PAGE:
Shortly after moving to California, I attended a New Years’ Eve party in a mansion somewhere northeast of Berkeley. I didn’t know any of the people who were throwing the party (though many of them would later become my close friends), and I’d never been at a party in a mansion before. Or any New Years Eve party that didn’t include my parents, actually. I made the best of weird circumstances by eating an entire orange in one bite, which is my Party Trick.
Someone at the event asked me where I was from. “New England,’ I said, keeping it general. I was born at Hartford Hospital in Connecticut, spent college in New Hampshire, and spent many of my summers working at a summer camp in Massachusetts for girls with diabetes. I’d been living away from my hometown for a pretty long while, but California was the first time I’d done it in a state where people called highways “freeways.”
“I can tell,” the guy said.
“How?” I asked.
“You talk really fast,” he said.
Growing up in Connecticut, I’d never really thought of myself as a “New Englander.” My parents were both kids from Chicago who went to college in New York, and they’ve spent close to three decades maintaining a kind of mental self-separation from the people in their new home-state. Some of that rubbed off on me. I’d just grown up thinking of myself as a Generic White Girl who happened to be living in New England.
But moving to California showed me that I really was a “New Englander,” whatever the hell that means. (It probably means that I should be living in a slowly-flooding pit filled with bears and pumpkins and Yankee Candles at the end of a gravel driveway somewhere just outside Boston.)
I’ll be honest: I really, really dislike California. It wouldn’t be too much of a dramatic exaggeration to claim that living here is like scraping my nails very quietly along a chalkboard every moment of every day. I’ve spent the past several years trying to articulate what exactly it is about California that is so wrong and fucked up, but I’ve had to admit, in the end, that California isn’t really fucked up at all.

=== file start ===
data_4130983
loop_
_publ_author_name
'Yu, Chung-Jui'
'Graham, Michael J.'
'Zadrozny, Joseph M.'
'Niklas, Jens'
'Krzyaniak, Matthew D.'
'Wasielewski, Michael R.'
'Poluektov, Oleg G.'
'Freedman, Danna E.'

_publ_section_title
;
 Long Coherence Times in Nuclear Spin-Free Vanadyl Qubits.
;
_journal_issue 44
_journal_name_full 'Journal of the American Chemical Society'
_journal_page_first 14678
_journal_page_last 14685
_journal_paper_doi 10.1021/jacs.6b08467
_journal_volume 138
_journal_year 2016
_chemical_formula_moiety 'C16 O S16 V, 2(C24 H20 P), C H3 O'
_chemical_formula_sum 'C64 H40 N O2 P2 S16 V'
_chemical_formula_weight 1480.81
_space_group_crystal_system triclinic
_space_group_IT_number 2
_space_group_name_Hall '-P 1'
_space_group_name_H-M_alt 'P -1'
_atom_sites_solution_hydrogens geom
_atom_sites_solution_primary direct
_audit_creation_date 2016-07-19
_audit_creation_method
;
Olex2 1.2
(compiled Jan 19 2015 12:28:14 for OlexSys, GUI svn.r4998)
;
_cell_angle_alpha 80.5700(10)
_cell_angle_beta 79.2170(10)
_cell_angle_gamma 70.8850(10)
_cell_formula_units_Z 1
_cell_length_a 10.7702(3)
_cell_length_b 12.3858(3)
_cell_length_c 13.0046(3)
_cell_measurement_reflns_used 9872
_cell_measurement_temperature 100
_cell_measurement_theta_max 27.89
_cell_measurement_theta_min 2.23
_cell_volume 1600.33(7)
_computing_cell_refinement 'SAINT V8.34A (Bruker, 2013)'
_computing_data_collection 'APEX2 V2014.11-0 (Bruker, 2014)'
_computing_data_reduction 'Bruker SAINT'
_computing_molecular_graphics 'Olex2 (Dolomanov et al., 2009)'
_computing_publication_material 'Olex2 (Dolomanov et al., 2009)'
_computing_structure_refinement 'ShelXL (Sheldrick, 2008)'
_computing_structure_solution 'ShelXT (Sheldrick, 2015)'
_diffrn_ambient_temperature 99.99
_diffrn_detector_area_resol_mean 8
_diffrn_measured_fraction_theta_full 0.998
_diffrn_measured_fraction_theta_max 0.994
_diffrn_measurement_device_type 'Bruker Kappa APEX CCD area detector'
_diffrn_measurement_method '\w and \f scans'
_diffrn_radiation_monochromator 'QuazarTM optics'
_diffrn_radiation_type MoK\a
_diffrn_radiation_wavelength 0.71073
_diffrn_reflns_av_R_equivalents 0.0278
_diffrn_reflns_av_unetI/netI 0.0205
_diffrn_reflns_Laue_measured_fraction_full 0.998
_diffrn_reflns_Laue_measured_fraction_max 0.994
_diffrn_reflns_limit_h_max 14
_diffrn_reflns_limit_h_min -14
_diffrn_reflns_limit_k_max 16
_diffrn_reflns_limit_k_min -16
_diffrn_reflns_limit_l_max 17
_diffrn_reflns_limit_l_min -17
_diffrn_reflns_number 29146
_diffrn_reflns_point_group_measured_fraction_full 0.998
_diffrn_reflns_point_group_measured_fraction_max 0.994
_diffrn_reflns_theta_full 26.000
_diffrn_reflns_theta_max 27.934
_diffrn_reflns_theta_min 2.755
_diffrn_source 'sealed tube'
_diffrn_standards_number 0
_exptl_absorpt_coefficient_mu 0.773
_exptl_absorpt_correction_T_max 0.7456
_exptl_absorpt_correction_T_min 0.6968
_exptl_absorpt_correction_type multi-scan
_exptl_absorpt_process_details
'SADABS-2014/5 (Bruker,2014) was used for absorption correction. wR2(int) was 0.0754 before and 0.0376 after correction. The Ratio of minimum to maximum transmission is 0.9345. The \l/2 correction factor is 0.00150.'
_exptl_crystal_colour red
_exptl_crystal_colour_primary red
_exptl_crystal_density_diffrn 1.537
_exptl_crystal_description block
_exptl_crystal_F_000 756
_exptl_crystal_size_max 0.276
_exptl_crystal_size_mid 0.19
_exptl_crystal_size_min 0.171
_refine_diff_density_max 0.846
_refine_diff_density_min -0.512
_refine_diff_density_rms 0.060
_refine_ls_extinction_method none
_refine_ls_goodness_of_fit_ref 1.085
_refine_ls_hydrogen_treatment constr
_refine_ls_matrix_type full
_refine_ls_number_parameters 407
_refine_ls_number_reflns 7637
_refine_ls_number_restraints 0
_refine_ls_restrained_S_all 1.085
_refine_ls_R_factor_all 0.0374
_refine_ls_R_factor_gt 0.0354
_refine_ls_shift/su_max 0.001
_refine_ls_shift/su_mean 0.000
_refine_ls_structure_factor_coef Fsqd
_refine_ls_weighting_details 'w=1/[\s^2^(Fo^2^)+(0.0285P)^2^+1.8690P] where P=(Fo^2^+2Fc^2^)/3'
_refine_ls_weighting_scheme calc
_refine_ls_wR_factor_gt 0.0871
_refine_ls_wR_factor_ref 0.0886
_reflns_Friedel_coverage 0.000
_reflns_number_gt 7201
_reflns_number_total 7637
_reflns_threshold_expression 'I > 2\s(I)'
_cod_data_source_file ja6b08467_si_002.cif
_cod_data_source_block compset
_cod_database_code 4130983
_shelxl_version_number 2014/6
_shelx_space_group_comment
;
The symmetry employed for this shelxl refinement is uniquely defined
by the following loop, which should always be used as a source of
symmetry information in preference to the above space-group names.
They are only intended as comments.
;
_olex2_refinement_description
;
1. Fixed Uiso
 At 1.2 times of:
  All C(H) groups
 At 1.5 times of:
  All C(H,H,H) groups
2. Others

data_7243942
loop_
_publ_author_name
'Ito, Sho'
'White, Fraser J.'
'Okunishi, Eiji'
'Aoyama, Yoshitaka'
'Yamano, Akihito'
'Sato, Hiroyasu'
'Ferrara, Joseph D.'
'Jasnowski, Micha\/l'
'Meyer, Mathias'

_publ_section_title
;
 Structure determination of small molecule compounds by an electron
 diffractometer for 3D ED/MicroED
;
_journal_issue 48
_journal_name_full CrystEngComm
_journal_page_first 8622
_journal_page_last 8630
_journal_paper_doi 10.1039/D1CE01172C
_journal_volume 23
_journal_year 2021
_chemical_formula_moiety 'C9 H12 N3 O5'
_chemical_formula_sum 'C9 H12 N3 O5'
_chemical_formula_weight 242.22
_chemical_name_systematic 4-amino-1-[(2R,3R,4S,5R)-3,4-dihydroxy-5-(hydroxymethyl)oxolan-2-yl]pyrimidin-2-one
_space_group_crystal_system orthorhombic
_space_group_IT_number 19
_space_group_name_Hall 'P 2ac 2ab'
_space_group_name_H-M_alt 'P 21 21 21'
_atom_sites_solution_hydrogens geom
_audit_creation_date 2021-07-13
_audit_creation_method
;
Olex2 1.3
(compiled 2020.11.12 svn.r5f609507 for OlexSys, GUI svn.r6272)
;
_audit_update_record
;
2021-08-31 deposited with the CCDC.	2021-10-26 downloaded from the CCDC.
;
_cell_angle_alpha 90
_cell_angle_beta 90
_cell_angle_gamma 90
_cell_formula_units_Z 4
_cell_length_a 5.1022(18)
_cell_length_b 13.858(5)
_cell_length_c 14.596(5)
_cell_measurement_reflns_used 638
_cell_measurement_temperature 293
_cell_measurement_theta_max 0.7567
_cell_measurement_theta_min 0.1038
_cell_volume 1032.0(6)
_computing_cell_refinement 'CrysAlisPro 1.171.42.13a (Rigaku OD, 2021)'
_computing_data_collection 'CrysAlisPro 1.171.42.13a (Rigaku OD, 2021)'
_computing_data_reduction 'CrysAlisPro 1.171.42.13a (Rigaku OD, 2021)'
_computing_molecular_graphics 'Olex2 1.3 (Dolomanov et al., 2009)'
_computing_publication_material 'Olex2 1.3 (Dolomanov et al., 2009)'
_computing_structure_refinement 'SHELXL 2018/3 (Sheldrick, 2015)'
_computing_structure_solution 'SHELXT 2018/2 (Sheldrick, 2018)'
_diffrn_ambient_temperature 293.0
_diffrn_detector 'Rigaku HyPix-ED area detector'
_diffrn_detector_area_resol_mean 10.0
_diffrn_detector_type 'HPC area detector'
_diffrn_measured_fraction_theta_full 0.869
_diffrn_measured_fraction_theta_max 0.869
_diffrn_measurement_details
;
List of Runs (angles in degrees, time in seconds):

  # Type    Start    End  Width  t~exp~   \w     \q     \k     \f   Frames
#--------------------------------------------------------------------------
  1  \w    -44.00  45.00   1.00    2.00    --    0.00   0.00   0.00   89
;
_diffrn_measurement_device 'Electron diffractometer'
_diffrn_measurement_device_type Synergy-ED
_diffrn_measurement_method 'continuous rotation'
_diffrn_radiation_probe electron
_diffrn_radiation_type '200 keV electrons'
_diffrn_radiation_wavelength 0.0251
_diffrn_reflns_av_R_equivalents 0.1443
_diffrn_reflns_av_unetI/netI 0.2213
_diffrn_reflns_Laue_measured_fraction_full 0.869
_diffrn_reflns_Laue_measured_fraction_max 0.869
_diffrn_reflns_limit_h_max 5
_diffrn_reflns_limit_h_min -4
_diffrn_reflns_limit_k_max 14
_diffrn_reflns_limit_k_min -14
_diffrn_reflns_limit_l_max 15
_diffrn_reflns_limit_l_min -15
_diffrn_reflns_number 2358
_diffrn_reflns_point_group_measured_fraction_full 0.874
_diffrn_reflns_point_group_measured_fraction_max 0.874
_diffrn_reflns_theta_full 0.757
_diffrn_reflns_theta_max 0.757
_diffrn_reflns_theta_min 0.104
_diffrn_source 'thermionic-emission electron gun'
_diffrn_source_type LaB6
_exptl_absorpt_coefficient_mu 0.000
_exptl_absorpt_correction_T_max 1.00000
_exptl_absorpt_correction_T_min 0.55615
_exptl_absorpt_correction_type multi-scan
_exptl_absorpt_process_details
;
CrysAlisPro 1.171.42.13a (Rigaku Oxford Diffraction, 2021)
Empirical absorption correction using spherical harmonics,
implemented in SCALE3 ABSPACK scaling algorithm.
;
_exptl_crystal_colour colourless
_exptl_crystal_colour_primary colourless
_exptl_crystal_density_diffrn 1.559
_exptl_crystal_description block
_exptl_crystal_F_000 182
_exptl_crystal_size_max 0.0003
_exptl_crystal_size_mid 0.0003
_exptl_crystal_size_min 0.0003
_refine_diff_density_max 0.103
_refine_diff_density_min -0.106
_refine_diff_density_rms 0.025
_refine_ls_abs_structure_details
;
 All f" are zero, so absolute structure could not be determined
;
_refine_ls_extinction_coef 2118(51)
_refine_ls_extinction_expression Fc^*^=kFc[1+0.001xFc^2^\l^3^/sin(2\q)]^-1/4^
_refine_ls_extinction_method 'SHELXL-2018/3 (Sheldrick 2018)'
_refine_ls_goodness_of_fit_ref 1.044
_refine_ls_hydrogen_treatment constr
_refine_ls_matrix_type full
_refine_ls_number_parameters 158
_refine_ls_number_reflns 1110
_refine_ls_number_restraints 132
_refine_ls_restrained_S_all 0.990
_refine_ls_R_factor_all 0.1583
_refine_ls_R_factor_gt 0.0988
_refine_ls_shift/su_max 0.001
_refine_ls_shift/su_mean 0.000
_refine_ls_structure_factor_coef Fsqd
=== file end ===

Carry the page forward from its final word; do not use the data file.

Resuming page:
It just doesn’t have enough trees.
And the highways are too wide, and the people here are flaky as shit, and there are too many people, and it doesn’t rain often enough, and because no snow falls and no trees change and no rivers of migrating birds follow the highway in the fall, it feels like time isn’t passing. And the towns don’t have centers, and everything is built flat on the ground instead of vertically with second floors and basements, and I haven’t seen a proper 24-hour diner in forever, and when you drive from one town to another, they just sort of bleed together with no trees or empty space in between. There is no Edge Of Town. And all the buildings are simultaneously too new and too run-down– everything looks like it was built in the 70s and hit by a zombie apocalypse in the 80s. And there’s a drought. Why the fuck would anyone put a huge chunk of the country’s agricultural industry in a fucking desert? Who does that? Why does anyone even live here?